David McGhee started watching horror movies in earnest as a young child. His older brother would laugh at the more gruesome parts, because, well, that’s what boys do.
That somewhat inappropriate laughter imparted in the younger McGhee an offbeat way to enjoy the genre, because he remembers following the social cues of the older people in the room and cracking up at what were probably inopportune moments.
“To me, everything going on was not that big of a deal,” recalls McGhee, who has Asperger's. “Like, it was so calming to me that when my case managers or psychiatrists or social workers came to the house, they’d see me watching a horror movie. A guy’s head would be being torn off. They’d say, ‘Do you feel homicidal or suicidal today?’ I’m like ‘No. Do you like this movie, too?’”
McGhee, frontman for The Vanilla Milkshakes — a band that sits somewhere between punk and indie rock — says his earliest horror movies were Killer Klowns From Outer Space and Return of the Living Dead, both of which had the added effect of planting the punk-rock seed in his formative brain. The latter movie, in particular, has a punk-laden soundtrack that kicks ass with bands like the Cramps, T.S.O.L. and 45 Grave making appearances. Both remain his favorite horror flicks of all time.
“Those two movies introduced me to both horror and music,” he says. “I didn’t know it was punk music at the time, and I didn’t fully get into punk rock until I heard the Offspring’s 'The Kids Aren’t Alright.'”
He sold off what eventually became a 1,200-strong horror-movie collection in order to buy his first guitar and amp combo.
Fast-forward two decades, and the Vanilla Milkshakes have recently released “Troma’s Song,” an homage to Troma Entertainment. Troma movies are objectively terrible; they cover topics like fried-chicken joints built over Indian burial grounds, hard-boiled cops who dress in Kabuki makeup, and a reimagining of Romeo and Juliet with white-trash meth-addict body-piercing freaks. It’s all very wholesome.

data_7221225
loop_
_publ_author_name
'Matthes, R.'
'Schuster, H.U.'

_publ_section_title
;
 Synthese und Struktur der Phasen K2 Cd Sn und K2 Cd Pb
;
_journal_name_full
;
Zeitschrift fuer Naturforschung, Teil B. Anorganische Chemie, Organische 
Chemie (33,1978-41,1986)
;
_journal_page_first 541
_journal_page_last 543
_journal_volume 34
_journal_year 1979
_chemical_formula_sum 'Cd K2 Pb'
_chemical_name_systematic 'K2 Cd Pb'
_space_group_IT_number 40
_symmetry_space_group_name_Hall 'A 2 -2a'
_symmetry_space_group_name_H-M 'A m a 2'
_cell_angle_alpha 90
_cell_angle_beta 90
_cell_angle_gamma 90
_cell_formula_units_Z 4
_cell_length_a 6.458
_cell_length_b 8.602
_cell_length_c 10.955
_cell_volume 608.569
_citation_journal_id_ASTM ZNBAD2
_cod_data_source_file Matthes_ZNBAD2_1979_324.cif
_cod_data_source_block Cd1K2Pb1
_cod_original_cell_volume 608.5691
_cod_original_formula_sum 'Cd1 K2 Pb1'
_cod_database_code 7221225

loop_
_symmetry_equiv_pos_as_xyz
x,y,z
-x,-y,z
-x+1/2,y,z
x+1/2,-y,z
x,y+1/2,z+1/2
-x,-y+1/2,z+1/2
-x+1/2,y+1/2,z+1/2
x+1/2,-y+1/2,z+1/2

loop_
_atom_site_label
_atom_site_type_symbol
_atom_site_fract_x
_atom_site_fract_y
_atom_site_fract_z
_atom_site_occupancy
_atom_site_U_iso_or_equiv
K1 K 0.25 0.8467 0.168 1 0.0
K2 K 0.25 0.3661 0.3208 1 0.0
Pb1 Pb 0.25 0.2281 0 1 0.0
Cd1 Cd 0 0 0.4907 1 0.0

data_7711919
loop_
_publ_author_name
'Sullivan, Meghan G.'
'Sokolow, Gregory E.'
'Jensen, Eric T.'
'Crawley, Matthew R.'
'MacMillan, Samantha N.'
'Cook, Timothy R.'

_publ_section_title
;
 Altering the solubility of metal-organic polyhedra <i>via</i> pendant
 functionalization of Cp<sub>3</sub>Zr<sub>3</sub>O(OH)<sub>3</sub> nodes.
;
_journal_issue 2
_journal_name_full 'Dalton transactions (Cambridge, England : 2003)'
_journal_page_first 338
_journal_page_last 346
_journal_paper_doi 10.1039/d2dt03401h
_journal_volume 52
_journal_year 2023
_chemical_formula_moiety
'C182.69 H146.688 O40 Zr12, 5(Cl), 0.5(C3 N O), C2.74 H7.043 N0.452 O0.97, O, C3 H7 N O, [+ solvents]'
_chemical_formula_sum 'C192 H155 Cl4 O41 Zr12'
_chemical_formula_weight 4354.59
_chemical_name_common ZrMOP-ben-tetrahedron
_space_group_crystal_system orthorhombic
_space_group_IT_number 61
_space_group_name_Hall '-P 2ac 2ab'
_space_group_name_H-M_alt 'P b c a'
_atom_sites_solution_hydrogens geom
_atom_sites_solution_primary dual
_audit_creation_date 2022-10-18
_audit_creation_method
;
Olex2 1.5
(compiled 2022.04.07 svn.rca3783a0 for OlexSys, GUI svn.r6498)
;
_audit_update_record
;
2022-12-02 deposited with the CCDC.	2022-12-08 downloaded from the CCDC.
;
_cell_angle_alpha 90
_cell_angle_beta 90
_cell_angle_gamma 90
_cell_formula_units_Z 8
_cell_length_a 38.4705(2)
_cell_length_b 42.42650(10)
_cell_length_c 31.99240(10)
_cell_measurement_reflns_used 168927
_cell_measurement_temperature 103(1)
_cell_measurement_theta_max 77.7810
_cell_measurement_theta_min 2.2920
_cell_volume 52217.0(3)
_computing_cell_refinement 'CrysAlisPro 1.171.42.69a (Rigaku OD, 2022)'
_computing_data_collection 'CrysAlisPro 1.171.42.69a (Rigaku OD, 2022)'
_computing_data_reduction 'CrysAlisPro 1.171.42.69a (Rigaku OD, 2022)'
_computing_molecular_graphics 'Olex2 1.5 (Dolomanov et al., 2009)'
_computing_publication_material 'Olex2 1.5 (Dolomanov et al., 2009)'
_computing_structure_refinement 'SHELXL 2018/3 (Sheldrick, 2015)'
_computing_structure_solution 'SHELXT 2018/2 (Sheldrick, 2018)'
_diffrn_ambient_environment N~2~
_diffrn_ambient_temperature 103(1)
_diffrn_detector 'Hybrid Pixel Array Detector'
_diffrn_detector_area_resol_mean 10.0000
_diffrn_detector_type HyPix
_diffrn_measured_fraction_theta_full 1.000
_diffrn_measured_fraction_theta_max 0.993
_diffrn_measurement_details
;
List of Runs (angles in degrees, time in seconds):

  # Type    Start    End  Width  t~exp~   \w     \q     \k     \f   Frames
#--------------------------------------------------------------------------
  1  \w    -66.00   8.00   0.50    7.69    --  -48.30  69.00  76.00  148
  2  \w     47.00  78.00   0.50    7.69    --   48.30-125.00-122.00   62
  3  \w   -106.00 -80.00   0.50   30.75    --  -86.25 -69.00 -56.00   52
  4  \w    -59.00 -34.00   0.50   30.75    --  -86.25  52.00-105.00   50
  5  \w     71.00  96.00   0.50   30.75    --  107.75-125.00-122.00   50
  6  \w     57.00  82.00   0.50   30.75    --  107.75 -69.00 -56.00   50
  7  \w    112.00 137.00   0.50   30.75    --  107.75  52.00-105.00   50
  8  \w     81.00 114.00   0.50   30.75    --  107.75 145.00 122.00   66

The Mikshakes' punk ode to Troma trash clocks in at about three and a half minutes and is reminiscent of comedy-punk outfit Sloppy Seconds, which gave us such classics as “Janie Is a Nazi” and “Why Don’t Lesbians Love Me?” — though McGhee’s somewhat off-key, thoroughly charming vocal style probably constitutes a genre unto itself. The video, mostly clips from Troma movies, opens with the unassailably cool Tromaville skyline image that appears at the beginning of most of the company's releases.
The song came about after he befriended Lloyd Kaufman, founder of Troma Entertainment, on Twitter, says McGhee. He wrote one song at Kaufman’s request that went nowhere, but another, about censorship, eventually became “Troma’s Song.” He adds that the tracks, like most of the songs he writes, came in one quick burst, and that Kaufman also contributed some lyrics.
“They liked it so much that they bought the license and made a video of it,” he says. “They are going to put it in a movie.”
McGhee used to write horror books, but he says he gave them up because they always clocked in at 800 pages — and, anyway, he preferred movies. These days, he churns out movie scripts when he’s not making punk-rock music. He’s hush-hush about most of his ideas, but pressed for an example, he says he’s written a remake of 1990’s Frankenhooker, which is exactly what you think it is. If you had insomnia and cable in the early 1990s, you’ve probably seen it.
“It needs to be rebooted,” McGhee says. “It’s a classic because it’s so campy. It’s funnier than it looks.”
McGhee lives with his caretaker and Vanilla Milkshakes drummer Frank Registrato in Arvada. The two are trying to branch out into licensing music for movies, and have had some early success. They attended the South by Southwest music festival virtually this year, taking in livestreamed performances and looking for opportunities in the movie industry. McGhee has been pitching his ideas ever since.
“It was really cool this year,” he says. “The previous years, you had to just randomly bump into someone, but this year you could contact everyone by just messaging them. I got lots of movie contacts and music contacts.”
The bandmates have decided that they will license any of their songs for the low price of one American dollar.
“Troma said they would buy the song for a dollar,” McGhee says. “We decided to make this a tradition — like any song for any movie, [whether] it’s a $100 student film or a multimillion-dollar major motion picture.”
It’s a way that McGhee wants to be remembered. And while he's good with whatever type of movie his music ends up in, his first choice would always be horror.
“I love horror movies,” he says. “When I die, I want people to [watch] a horror movie and say, ‘Wow, that song sounds cool.' … What’s cool is that we are now a part of Troma lore, and Lloyd lets us pitch D-grade movies every day.”
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